R848 (50 mg), DCM (3 mL), and DMF (1 mL) were added to a 100 mL round bottomed flask. The solution was stirred at 1600 rpm under nitrogen gas followed by the addition of palmitic acid and DCC, with 100 mg of each. The reaction mixture was stirred for 10 min and 21 mg of DMAP was added. The reaction mixture was then stirred overnight under nitrogen gas. The reaction mixture was vacuum filtered to remove precipitates formed during the reaction. The reaction mixture was then washed six times with water to remove hydrophilic reactants and byproducts. After the final wash, the remaining water was removed by magnesium sulfate. The wax-like crude product was obtained by rotary evaporation. C16R848 was then purified on a Gilson GX-271 HPLC (Gilson, Middleton, WI, United States) using a Vydac 214TP101522 22 × 250 mm C4 column (Grace, Columbia, MD, United States). Identity and purity of the compound was verified using MALDI-TOF (Bruker, Billerica, MA, United States).

C16SIINFEKL Peptide Synthesis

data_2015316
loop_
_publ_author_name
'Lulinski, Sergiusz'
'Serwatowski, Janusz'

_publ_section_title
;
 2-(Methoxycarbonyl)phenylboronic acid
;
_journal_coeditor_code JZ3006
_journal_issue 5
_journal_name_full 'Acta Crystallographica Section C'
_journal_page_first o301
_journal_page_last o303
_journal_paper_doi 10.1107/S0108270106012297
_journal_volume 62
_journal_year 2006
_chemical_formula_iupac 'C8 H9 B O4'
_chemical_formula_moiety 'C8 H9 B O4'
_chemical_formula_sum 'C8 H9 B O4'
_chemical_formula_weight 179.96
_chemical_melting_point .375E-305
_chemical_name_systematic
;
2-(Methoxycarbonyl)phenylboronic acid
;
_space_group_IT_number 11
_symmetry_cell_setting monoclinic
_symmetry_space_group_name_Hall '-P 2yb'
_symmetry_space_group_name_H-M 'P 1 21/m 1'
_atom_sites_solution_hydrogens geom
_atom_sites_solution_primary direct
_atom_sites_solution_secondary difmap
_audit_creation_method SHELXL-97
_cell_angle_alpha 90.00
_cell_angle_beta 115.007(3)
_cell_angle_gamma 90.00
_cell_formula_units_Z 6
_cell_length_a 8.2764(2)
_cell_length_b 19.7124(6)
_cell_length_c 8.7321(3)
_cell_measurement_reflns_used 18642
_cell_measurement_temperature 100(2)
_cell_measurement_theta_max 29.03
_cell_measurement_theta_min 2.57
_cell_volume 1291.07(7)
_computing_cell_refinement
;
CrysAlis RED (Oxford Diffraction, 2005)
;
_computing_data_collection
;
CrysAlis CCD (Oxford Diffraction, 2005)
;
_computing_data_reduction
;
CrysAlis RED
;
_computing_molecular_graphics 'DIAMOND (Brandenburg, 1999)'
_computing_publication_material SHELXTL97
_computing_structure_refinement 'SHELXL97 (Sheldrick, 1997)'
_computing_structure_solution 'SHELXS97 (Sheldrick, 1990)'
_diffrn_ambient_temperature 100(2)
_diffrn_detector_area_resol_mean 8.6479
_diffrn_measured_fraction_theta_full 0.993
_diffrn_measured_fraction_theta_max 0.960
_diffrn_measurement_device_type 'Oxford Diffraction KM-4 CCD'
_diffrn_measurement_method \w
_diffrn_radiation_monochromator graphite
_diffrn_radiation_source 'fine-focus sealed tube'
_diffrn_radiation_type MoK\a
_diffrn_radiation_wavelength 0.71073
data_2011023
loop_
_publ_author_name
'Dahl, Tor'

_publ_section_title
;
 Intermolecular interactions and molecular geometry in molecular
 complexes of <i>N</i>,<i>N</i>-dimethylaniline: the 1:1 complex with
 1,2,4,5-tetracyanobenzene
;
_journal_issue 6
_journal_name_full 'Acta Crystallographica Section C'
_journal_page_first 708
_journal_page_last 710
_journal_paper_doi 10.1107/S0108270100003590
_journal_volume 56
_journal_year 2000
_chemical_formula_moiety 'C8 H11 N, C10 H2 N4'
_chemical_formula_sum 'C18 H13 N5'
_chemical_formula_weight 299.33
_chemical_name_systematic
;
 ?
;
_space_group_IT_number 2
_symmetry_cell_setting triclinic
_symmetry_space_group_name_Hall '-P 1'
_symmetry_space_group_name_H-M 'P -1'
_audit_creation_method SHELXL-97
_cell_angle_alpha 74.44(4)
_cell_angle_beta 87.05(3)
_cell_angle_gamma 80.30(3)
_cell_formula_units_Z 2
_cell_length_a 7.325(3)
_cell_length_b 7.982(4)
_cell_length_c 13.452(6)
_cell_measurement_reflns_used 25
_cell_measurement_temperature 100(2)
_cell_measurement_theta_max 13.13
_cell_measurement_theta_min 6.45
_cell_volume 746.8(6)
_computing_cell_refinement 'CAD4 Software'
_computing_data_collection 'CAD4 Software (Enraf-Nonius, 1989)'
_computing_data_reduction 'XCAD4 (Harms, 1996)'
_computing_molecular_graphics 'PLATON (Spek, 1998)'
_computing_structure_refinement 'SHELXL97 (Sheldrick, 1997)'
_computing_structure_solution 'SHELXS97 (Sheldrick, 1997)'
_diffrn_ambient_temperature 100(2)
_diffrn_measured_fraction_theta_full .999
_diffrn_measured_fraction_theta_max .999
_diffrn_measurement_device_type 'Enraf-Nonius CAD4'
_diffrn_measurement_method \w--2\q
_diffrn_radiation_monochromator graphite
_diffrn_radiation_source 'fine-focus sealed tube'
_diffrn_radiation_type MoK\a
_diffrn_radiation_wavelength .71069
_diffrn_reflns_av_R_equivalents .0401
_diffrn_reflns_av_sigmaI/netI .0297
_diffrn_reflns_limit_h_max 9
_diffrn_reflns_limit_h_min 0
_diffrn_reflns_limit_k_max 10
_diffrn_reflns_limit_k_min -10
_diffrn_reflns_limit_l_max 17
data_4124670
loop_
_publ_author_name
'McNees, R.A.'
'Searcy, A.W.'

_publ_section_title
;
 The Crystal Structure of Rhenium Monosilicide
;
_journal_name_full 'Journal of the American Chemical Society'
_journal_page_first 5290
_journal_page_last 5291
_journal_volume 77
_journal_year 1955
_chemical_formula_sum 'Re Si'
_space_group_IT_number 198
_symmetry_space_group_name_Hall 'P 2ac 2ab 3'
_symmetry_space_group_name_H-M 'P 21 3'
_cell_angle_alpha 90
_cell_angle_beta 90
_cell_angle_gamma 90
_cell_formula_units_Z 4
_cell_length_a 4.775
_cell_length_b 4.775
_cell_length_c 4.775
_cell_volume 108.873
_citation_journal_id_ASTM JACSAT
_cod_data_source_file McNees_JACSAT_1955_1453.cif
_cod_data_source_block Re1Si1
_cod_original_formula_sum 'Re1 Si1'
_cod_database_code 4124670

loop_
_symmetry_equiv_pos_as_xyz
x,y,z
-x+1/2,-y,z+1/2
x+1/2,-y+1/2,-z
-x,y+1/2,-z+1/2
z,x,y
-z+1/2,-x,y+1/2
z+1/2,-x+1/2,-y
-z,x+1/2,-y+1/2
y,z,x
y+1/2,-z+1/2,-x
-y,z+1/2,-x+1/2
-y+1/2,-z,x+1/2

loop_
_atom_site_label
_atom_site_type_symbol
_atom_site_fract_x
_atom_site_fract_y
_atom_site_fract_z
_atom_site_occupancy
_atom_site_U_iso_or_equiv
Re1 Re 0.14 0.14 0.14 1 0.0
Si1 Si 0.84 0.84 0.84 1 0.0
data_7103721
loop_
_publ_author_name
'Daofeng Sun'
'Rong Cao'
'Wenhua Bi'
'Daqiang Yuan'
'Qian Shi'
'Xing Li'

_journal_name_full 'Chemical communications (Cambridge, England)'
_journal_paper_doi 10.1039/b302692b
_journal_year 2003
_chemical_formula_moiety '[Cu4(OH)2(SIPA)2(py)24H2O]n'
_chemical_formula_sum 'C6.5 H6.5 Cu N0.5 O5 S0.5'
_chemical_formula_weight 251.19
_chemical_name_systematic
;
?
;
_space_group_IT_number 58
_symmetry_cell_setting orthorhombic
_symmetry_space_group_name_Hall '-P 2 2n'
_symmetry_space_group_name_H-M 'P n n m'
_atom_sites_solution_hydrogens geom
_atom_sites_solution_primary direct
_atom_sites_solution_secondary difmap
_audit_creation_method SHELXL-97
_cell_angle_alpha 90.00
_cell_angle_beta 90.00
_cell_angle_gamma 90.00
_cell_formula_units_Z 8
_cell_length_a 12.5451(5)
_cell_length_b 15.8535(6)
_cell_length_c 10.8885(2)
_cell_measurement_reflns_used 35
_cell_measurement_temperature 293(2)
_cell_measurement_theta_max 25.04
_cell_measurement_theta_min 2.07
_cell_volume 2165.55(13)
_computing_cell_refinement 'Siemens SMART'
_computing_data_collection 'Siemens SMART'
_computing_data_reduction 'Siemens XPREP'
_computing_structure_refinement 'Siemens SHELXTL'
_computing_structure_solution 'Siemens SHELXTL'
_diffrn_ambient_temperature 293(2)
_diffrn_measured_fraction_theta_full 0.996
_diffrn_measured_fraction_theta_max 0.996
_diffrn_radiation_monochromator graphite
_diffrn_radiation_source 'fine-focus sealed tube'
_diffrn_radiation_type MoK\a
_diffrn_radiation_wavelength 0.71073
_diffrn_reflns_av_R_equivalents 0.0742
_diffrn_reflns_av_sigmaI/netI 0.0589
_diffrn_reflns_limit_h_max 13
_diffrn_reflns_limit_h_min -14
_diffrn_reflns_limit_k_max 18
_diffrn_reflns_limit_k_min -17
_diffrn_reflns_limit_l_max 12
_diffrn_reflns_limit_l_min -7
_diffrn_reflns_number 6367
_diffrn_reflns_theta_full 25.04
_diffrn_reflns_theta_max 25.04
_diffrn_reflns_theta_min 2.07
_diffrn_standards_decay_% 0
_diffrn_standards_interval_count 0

The peptide derivatives were synthesized using a solid phase synthesis method. The scale of the synthesis is 0.1 mmol for C16SIINFEKL. The synthesis was done on a Tribute-UV automatic protein synthesizer (Protein Technologies, Tuscon, AZ, United States), using preloaded Low Load Wang resins with polystyrene support (EMD Millipore NovaBioChem). The resin was housed in a 10 mL batch synthesis fritted reaction vessel. The amino acids were deprotected in a solution of 20% piperidine in DMF, with each deprotection cycle lasting 2:30 min. The cycle was repeated until the UV feedback from the Fmoc cation detector of the synthesizer comes back as 3% or lower of the original UV signal before the first deprotection cycle. The residues were then activated and coupled in a DMF solution with a molar ratio of 1:1:2 for amino acids, HATU, and NMM, respectively. Palmitic acid (C16–COOH) was coupled overnight to amino acid residues in a mixture of DIC and HOAt in DMF solvent. After solid phase-assisted polymerization, the peptide derivatives were cleaved using a mixture of 92.5% TFA, 5% TIS, and 2.5% water (v/v/v) for 2 h. The derivatives were then precipitated in a diethyl ether and hexane mixture in a ratio of 10:1. The precipitation mixture was centrifuged; the ether and hexane supernatant were removed. The precipitate was then reconstituted in an acetic acid or ACN solution. The solution was frozen and then lyophilized. C16SIINFEKL was purified on a Gilson GX-271 HPLC on a TMS-250 10 × 100 mm C1 column (Tosoh, Tokyo, Japan). Identity and purity of the compounds was verified using MALDI-TOF.